The rest of the next four days passed like a blur. A vaginal exam revealed that I was dilated 1-2 centimeters and a portion of the amniotic sac was bulging just outside of my cervical opening. In addition, I was experiencing “uterine irritability” which indicated I had already begun preterm labor. I was placed on bed rest and admitted to the hospital, a foley catheter was inserted to keep me off my feet as much as possible and I began a course of magnesium sulfate to stop the labor. On Tuesday afternoon my foley catheter was removed and the magnesium sulfate drip was lessened from 4mg to 1.5mg. Throughout late Tuesday night and early Wednesday morning I began experiencing very sharp lower abdominal pains which the night nurse attributed to gas. I got up at approximately 6 a.m. to use my bedside commode and felt the sensation of something exiting my vaginal canal. I was terrified it was her and held my hand out underneath myself to catch what I prayed to God desperately was not my daughter. My water then broke.
I was put immediately back in bed, a foley catheter was reinserted and I met with both the the Perinatologist and my OB a few hours later. They were concerned that I had an infection in my uterus which caused my water to break. My husband and I were told to still have hope that I could carry an additional 10 days to get Claire to the 24 week mark, but it was entirely up to my body how quickly my labor would progress. In my heart and my body I knew that labor was imminent. I can’t explain where this feeling came from or how I knew, perhaps it was a mother’s intuition. My prayers focused on asking God to keep my baby girl alive and I asked Claire to stay strong for Mommy and Daddy.
We knew Claire was going to be breech because of her age and her positioning in my womb. There was a strong chance the distress of labor and the low amount of amniotic fluid would case either an umbilical cord injury or cause her to pass before she was born. Had this been the case, we had decided we would not attempt to resuscitate her. The damage to her brain and heart would have been permanent and the measures needed to restart her fragile lungs would have been incredibly invasive and very painful to her. We knew that if she was born before the 24 week mark, there was such a small chance at her survival and we wanted to spend all the time that we could with her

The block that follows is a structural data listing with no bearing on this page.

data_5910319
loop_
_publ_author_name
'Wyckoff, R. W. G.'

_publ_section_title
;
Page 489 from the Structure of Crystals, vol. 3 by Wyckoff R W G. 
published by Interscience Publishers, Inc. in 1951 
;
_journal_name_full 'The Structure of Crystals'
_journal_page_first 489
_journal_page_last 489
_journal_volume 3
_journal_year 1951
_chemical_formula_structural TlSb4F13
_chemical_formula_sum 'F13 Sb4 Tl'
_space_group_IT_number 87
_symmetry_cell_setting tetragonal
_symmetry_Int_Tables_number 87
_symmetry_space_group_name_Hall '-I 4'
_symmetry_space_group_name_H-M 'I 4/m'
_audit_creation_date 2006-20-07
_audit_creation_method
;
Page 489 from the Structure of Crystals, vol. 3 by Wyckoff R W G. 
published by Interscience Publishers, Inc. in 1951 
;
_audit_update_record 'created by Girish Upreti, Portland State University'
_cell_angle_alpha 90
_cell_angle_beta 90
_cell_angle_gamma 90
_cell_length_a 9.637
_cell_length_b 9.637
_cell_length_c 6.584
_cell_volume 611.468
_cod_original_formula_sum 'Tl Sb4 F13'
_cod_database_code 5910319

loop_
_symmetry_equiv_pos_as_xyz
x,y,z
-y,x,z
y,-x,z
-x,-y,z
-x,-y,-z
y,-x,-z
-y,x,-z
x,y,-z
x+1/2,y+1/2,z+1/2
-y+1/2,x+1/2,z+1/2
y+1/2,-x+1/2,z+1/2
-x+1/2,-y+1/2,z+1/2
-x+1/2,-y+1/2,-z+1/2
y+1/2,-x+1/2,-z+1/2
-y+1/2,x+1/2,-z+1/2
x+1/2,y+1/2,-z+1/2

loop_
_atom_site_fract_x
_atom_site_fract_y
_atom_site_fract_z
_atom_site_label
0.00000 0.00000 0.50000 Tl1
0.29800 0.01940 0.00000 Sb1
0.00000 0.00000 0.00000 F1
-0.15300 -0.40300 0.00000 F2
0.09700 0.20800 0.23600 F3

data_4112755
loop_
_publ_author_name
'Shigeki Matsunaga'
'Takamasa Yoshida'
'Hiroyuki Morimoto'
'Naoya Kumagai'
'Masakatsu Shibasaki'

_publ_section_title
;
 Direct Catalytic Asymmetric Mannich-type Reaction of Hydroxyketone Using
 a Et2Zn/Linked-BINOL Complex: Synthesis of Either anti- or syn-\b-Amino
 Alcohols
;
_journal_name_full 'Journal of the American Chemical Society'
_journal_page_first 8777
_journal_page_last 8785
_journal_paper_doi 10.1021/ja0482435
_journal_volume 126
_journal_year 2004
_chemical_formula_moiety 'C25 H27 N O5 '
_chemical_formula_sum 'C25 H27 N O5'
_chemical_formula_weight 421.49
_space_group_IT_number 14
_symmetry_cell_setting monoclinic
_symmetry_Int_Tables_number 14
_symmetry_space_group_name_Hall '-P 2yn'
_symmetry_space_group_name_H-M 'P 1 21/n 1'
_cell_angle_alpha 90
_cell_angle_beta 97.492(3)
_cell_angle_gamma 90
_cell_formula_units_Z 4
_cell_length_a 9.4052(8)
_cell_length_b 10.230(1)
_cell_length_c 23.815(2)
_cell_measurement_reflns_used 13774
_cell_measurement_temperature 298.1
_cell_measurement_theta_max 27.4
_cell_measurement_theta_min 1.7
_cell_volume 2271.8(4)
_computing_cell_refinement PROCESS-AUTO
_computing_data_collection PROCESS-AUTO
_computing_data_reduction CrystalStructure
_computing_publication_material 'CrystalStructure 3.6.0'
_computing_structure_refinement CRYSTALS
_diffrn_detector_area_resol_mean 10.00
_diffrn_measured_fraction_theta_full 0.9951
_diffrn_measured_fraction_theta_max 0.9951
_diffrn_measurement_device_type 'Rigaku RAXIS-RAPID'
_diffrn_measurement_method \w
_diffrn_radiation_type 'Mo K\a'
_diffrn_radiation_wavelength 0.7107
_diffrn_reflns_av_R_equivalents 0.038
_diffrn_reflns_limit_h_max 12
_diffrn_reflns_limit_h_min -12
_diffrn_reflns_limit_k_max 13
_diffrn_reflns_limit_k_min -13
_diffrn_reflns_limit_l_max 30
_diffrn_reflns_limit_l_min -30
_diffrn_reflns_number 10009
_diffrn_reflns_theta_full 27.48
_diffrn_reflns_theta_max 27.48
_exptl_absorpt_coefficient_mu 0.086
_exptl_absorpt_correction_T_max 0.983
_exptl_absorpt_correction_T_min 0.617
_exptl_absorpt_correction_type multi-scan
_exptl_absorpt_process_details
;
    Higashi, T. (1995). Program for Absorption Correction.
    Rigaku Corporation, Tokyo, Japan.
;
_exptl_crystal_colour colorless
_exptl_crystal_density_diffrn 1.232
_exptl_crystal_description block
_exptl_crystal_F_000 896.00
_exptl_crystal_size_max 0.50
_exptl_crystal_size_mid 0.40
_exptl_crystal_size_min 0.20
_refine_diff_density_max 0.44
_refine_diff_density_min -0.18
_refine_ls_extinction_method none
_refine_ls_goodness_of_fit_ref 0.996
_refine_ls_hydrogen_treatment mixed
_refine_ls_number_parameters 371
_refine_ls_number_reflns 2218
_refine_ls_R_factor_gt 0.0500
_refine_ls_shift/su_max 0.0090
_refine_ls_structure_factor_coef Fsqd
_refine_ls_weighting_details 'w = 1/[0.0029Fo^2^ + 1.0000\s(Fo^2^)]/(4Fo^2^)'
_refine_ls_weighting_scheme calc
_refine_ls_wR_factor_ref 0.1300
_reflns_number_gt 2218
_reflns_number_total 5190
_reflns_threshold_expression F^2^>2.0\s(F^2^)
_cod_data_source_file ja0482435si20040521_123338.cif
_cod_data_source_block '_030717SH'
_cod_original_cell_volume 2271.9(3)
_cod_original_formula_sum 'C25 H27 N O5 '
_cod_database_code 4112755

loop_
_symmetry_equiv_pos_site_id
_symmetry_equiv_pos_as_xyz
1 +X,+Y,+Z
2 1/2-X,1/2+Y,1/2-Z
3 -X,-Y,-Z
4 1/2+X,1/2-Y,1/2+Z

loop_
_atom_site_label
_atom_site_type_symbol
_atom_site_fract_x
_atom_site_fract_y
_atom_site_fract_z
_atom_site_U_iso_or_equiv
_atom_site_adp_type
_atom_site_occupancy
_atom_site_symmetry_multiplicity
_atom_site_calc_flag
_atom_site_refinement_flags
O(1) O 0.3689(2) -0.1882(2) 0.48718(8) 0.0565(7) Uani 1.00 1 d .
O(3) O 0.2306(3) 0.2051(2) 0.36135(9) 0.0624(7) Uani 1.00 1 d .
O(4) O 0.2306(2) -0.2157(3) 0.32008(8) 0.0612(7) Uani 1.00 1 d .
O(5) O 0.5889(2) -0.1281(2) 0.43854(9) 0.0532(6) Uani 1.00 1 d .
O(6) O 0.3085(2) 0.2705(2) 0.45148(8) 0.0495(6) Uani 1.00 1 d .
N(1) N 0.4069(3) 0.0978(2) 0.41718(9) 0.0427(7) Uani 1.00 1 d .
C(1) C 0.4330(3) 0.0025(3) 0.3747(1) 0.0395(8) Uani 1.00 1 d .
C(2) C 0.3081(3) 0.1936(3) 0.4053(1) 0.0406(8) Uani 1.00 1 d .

Ultimately, Claire was delivered at 3:34 a.m. on Thursday, October 28, 2010. Miraculously, she was born kicking, breathing and with a heartbeat. The NICU doctors took her immediately and began attempting to intubate her but their equipment was not small enough and her throat was not developed enough for them to insert a breathing tube. After a few minutes, we were told she would not survive. She was wrapped up and given to my husband and me.
Claire lived less than 30 minutes. We saw her tiny hands, head and mouth move. She responded to our touch and to our voices. She was a miraculous little joy and was strong in ways a mother can only hope their children will be. We spent much of the following day with her until I was released from the hospital. She has been in our hearts from the moment she was conceived and she will remain there until we meet her again in heaven.
I am at a loss trying to explain the pain of losing a child. Instead, my husband and I are trying to focus on preserving Claire’s memory and spreading her love as far and wide as possible. Our hope is that not only will Claire be remembered, but that her life can also make a difference in the life of others. Where she cannot walk, we will walk for her. We know that in heaven, she is doing the same for us.